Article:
Robert F. Kennedy said, "Progress is a nice word. But change is its motivator, and change has its enemies." In the insurance world, the enemy to change often comes from within. The most resisted change in the automation of insurance processes is the automation of underwriting decisions. Many underwriters still believe that underwriting is more art than science. Some companies, however, have recognized the many advantages to automating processes, including underwriting. These advantages affect both the loss and expense sides of the equation.
Automated underwriting is essential to enable a free-flowing process from customer to risk taker in the insurance transaction. Currently, personal and commercial lines are being transacted on a limited basis on the Internet. To select and price the risks, companies have created underwriting templates to allow customers to qualify for coverage based on their answers. The advantages to the automation of underwriting processes are numerous.
For example, leverage of underwriting knowledge has been limited in the past to the ability of the master underwriter to train and audit the more junior underwriters. The process has been fraught with error and miscommunication since the first fire policy was written. Automated underwriting takes away the potential for "weak links."
Automation of underwriting logic allows risk takers to consistently apply the selection and pricing rules to the segment of the market that they wish to attract. And it allows the underwriter to reach a larger population of risks.
Automation also allows the underwriter to monitor the results more accurately and more quickly and to adjust the underwriting selection and pricing logic immediately. This is in contrast to a traditional underwriting operation, where a change in underwriting selection or pricing strategy must be clearly identified and delineated and then communicated to the underwriting force. Pricing models may require changing as well. Opportunities to avoid a deteriorating market or to take advantage of a good emerging one can be missed.
Refining the Model
As experience comes in, it can be used to refine the template. It is easy to review the important elements, such as the average credit, the mix of business written and ratio of written accounts to quotes by classification, hazard group, state and agency. Management can determine whether the mix is skewed and decide what changes to make in the template to address any perceived problem. It also is important to adapt to changes in the market and profitability by state.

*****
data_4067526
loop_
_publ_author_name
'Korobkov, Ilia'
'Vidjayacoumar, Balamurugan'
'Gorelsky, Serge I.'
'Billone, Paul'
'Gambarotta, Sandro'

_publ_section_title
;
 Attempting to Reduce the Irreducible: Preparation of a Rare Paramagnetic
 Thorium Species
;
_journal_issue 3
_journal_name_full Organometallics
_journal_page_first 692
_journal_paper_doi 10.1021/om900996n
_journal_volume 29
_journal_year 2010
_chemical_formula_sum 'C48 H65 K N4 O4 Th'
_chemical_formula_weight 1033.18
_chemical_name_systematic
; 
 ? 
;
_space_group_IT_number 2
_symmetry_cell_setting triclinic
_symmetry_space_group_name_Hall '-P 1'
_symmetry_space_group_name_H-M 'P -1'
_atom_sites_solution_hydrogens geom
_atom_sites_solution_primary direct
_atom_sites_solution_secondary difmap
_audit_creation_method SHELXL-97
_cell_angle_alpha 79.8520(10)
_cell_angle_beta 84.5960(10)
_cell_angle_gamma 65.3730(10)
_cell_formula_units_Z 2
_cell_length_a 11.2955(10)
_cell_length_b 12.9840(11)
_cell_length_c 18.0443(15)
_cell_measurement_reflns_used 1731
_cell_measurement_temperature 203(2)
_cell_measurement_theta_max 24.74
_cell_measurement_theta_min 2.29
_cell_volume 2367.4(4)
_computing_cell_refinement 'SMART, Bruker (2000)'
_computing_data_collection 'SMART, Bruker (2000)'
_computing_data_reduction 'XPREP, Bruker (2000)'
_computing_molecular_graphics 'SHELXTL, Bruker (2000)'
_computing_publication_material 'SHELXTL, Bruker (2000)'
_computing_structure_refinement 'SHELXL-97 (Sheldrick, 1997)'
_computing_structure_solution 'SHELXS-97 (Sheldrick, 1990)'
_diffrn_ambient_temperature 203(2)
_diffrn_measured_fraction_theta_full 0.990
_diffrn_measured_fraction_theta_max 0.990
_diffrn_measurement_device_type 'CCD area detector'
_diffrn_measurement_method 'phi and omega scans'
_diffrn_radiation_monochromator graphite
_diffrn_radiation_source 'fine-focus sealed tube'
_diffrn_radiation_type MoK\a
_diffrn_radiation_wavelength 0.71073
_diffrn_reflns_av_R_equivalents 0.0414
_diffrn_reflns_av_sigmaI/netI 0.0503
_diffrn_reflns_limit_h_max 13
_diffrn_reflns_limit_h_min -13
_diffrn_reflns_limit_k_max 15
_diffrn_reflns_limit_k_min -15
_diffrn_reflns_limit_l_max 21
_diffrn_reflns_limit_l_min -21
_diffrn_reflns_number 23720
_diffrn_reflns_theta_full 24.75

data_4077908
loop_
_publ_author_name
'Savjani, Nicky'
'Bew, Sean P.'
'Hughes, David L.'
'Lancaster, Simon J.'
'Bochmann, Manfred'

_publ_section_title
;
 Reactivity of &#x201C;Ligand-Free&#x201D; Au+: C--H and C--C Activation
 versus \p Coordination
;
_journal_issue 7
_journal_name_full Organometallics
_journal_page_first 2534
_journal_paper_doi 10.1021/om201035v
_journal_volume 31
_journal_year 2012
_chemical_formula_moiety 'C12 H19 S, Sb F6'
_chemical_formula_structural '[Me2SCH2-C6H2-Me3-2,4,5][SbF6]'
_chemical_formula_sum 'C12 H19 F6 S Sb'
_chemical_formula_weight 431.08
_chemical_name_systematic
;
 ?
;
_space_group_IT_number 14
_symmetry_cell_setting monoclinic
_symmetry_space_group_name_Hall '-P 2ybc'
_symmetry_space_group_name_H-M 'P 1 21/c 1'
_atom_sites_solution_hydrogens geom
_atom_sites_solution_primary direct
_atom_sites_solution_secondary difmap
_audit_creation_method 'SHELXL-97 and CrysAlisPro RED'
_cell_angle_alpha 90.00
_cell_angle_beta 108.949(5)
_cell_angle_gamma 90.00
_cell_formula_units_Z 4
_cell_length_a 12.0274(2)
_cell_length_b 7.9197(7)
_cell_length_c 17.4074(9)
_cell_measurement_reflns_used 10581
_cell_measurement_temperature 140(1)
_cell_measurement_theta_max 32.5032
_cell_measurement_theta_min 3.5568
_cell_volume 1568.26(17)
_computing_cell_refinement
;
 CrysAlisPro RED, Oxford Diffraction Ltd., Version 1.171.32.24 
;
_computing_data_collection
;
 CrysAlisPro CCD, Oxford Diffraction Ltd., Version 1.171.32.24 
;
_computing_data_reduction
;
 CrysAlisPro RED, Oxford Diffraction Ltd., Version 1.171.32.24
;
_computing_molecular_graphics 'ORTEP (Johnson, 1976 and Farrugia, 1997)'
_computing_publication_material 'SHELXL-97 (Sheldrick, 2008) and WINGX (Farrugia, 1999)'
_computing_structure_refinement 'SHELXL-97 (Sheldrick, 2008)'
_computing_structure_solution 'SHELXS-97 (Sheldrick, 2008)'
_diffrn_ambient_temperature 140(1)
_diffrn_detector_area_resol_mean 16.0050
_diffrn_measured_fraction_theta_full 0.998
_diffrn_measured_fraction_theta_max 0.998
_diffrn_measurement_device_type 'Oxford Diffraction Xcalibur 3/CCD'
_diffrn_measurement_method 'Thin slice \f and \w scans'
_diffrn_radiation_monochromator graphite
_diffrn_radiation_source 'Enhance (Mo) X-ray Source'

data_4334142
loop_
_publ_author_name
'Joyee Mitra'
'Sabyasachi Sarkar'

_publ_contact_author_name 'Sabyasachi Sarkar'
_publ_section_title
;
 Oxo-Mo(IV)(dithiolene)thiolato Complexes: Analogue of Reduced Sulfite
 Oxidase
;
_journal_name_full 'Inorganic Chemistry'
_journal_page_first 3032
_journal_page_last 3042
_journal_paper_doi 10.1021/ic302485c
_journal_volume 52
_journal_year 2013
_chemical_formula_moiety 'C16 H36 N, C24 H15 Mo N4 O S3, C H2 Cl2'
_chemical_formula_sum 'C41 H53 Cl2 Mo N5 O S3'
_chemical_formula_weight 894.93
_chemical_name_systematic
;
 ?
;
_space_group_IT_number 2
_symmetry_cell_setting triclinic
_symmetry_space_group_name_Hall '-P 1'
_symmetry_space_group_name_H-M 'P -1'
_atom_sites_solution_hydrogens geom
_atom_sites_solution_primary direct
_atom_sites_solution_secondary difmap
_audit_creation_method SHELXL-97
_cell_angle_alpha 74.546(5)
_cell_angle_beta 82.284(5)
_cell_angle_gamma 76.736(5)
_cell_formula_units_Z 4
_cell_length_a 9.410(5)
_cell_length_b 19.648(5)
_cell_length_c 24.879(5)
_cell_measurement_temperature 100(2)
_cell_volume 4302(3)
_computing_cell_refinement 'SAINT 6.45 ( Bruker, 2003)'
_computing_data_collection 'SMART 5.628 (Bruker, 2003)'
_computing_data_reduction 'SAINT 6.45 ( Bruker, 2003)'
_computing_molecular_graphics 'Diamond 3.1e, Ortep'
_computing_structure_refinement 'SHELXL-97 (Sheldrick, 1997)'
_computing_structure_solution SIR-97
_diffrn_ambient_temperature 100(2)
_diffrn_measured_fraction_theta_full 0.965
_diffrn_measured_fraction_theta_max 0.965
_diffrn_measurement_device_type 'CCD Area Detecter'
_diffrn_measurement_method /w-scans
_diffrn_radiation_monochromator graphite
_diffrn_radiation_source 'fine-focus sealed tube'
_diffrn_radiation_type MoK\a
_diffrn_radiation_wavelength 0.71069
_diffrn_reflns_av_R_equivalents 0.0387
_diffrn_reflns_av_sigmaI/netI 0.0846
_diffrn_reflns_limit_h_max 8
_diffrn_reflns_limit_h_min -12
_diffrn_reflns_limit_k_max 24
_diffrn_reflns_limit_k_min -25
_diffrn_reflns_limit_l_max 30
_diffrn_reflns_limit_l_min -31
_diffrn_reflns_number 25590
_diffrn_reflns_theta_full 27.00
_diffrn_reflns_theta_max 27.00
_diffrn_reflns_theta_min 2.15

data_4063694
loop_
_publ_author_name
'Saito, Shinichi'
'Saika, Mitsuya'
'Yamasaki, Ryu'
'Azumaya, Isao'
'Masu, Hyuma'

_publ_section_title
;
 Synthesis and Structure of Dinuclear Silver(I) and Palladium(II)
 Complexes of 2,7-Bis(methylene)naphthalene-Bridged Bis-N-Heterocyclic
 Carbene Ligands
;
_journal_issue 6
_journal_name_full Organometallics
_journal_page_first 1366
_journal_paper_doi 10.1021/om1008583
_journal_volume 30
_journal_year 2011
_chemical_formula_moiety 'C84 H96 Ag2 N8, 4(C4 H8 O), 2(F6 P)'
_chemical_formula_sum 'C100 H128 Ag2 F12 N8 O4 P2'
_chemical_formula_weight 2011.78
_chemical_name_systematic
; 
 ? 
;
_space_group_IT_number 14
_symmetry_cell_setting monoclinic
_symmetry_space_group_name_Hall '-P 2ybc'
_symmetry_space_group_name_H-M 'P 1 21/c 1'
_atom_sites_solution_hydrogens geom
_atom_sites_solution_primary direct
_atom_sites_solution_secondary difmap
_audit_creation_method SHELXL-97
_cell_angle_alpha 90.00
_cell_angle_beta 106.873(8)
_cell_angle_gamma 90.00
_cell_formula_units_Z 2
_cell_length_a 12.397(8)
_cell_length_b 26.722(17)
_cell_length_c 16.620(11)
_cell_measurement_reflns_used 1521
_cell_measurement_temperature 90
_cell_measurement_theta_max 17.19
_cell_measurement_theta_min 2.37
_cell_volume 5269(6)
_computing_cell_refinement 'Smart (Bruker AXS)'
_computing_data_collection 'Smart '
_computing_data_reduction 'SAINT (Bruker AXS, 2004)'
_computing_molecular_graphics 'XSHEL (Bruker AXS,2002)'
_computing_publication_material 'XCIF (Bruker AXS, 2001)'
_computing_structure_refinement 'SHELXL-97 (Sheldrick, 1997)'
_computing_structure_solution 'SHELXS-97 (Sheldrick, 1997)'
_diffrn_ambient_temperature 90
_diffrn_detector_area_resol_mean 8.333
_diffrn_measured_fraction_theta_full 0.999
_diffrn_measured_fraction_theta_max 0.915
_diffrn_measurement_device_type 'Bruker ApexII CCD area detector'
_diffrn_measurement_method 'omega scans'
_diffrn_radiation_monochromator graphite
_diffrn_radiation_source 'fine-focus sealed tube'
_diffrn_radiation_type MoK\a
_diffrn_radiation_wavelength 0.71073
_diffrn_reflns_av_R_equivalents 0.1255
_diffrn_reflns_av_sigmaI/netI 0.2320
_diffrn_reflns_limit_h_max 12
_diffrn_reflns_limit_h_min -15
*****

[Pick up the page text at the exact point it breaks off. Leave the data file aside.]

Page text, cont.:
The ability to adapt quickly to change is an important advantage to the automated underwriting approach.
Another benefit of automated underwriting is that third-party data, such as credit and experience ratings can be included in the logic process, eliminating manual processes and reducing costs. New and potential underwriting criteria based on third-party data can be tested, and the underwriting selection and pricing logic can be continually refined. Finally, automation of the underwriting logic allows a process to be presented to the customer directly eliminating double entry and generating better data quality that can be used to further refine the underwriting logic.
The advantages of using an online underwriting model are not limited to improving underwriting efficiency and predicting results. It can facilitate the automation and make the flow of information from consumer to agent to insurer to reinsurer more efficient. Within the insurance operation, having the rating process automated can eliminate the need for other systems and can allow for efficient interface of policy information with claim information, especially if a third-party administrator handles claims. These advantages can simplify bureau and regulatory reporting requirements and allow for ease of access by policyholders, agents and third-party administrators to individual employer experience and coverage information.